PROBLEM: Increasing student interest in global health has resulted in medical schools offering more global health opportunities. However, concerns have been raised, particularly about one-time, short-term experiences, including lack of follow-through for students and perpetuation of unintentional messages of global health heroism, neocolonialism, and disregard for existing systems and communities of care. Medical schools must develop global health programs that address these issues. APPROACH: The Global Health Scholars Program (GHSP) was created in 2008-2009 at Penn State College of Medicine...
December 2017: Academic Medicine: Journal of the Association of American Medical Colleges
Perry G Rigby, Ramnarayan P Gururaja
OBJECTIVE: There is a worldwide shortage of doctors, which is true in most countries and on most continents. To enumerate the number of medical schools in the world at two different times, showing the trends and relating this to population is a beginning. The number is actually going up and has done so for some time; this has increased the supply of physicians and broadened healthcare delivery. DESIGN: The number to count for geographic and regional information about the medical schools relates directly to the supply of doctors...
June 2017: JRSM Open
Kohei Ando, Makoto Nabetani, Nobuyuki Yotani, Tatsushi Rin, Hiroyuki Sano
OBJECTIVE: Pediatric hospice has been the adoption of several service provision models in highly developed countries such as UK, Germany, Australia or Canada for a few decades, yet it has seldom been the case in the Asian Continent. This study aimed to evaluate the newest challenge for the children with Life-threatening illness (LTI) and described the characteristic of pediatric palliative care at the first pediatric hospice in Japan. METHODS: A retrospective review of all patients at our pediatric hospice in these three years was conducted...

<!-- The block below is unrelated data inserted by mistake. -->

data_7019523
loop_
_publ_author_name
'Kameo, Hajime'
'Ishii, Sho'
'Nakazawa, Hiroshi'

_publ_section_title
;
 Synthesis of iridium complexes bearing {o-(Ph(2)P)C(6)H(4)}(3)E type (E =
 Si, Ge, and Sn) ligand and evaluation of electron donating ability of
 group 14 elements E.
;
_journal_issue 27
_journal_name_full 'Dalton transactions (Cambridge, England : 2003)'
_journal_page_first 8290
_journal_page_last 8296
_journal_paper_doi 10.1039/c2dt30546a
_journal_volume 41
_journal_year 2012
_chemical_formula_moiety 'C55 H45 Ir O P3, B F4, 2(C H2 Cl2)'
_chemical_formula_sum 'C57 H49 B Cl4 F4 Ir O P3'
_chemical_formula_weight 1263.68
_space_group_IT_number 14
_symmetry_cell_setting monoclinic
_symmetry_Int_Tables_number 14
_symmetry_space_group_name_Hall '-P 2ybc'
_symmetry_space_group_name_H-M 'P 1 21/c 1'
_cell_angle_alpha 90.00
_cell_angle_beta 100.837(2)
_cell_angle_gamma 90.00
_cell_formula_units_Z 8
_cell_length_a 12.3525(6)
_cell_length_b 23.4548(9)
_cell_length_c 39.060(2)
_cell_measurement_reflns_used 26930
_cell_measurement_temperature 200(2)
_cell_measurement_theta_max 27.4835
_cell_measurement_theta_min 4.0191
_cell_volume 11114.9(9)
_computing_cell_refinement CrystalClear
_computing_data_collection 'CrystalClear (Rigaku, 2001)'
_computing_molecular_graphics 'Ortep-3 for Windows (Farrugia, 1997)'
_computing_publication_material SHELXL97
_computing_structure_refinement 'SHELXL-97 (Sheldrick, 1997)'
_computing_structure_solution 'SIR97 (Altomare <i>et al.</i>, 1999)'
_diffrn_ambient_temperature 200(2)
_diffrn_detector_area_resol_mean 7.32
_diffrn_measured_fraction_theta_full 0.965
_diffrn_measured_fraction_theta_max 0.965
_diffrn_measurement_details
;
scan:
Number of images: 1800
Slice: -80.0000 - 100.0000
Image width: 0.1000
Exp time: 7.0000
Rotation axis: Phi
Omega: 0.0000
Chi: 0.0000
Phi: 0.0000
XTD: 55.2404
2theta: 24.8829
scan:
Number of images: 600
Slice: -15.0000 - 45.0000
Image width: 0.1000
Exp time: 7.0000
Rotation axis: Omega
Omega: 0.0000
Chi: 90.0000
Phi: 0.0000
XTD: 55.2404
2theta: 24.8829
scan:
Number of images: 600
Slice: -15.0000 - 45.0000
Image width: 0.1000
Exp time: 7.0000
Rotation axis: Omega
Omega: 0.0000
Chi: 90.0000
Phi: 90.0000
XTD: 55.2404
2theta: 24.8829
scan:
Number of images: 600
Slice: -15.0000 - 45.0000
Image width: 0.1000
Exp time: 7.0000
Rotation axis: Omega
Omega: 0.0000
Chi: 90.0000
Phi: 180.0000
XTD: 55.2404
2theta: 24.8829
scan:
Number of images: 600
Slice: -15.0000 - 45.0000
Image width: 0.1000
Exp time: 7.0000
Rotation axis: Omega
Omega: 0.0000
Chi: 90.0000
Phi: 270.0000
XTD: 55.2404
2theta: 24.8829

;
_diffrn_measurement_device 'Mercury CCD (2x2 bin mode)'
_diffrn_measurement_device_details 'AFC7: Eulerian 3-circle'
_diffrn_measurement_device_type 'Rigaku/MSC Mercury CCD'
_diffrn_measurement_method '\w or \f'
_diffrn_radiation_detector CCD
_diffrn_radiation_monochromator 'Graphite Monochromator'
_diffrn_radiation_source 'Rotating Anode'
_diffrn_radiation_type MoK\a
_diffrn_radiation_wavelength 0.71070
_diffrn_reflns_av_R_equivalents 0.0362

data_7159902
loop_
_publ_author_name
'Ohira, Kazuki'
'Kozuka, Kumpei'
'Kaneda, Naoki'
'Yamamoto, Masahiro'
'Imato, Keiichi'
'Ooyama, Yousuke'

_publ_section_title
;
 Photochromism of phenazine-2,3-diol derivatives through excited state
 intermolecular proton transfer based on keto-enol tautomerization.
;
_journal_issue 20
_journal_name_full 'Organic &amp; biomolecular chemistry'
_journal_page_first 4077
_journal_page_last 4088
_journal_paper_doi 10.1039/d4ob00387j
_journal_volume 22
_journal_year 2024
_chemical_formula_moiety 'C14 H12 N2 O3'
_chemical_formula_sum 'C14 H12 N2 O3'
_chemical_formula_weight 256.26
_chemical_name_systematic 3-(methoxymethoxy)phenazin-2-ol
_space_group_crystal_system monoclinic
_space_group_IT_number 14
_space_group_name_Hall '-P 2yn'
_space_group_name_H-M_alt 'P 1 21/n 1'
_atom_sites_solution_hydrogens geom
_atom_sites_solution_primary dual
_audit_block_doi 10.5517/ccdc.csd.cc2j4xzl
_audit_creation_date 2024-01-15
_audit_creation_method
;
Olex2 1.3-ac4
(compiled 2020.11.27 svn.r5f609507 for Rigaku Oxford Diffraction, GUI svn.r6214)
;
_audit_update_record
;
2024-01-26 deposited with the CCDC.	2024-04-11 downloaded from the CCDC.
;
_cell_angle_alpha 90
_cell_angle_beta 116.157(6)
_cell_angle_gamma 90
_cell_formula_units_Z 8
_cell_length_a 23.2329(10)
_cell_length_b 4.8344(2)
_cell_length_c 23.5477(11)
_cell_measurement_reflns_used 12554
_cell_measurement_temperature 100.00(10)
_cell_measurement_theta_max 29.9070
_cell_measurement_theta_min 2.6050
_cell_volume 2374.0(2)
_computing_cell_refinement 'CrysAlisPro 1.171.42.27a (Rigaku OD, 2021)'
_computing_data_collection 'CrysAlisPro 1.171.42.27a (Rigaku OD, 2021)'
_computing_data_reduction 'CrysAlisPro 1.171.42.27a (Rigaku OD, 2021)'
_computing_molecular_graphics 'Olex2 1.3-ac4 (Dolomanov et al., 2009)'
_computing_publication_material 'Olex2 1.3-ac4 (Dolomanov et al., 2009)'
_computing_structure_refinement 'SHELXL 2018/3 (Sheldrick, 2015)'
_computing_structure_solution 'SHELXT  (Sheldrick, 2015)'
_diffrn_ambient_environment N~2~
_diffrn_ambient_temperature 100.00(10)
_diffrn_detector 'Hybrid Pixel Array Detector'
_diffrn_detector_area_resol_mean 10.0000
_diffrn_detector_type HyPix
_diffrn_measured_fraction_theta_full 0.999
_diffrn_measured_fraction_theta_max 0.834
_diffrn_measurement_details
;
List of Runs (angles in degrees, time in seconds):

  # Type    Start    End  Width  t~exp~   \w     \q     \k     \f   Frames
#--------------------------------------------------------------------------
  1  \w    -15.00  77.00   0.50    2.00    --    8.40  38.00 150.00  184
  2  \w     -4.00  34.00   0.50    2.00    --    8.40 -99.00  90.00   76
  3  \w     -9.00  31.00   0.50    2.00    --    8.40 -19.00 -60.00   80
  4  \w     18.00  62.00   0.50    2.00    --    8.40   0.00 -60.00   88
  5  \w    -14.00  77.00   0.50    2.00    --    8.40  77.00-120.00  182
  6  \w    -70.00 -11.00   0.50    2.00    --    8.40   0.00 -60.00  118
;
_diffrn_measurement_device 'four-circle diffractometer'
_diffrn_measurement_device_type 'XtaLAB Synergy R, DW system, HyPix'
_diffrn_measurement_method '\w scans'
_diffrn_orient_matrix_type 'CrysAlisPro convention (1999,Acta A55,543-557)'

May 31, 2017: Brain & Development
Bieke Samijn, Christine Van den Broeck, Ellen Deschepper, Catherine Renson, Piet Hoebeke, Frank Plasschaert, Johan Vande Walle, Erik Van Laecke
PURPOSE: We identify risk factors for daytime or combined urinary incontinence in children with cerebral palsy. MATERIALS AND METHODS: A cross-sectional case-control study was conducted including children with cerebral palsy with or without daytime or combined urinary incontinence from the CP-Reference Center at Ghent University Hospital and 2 associated special education schools. Factors were subdivided in 3 clusters of demographic and general medical data, cerebral palsy classification, and bladder and bowel dysfunction...
May 19, 2017: Journal of Urology
Javier Jerez-Roig, Lidiane Maria de Brito Macedo Ferreira, José Rodolfo Torres de Araújo, Kenio Costa Lima
AIM: To verify the probability of maintaining functional capacity in basic activities of daily living and identify the prognostic factors of functional decline in institutionalized older adults. METHODS: A longitudinal study is presented herein, with 5 waves every 6 months, throughout 2 years (2013-2015), conducted with individuals ≥60 years old in 10 nursing homes in the city of Natal-RN (Brazil). Functional capacity was assessed by the items 'eating', 'personal hygiene', 'dressing', 'bathing', 'transferring', 'toileting' and 'walking', through a 5-item Likert scale...
2017: PloS One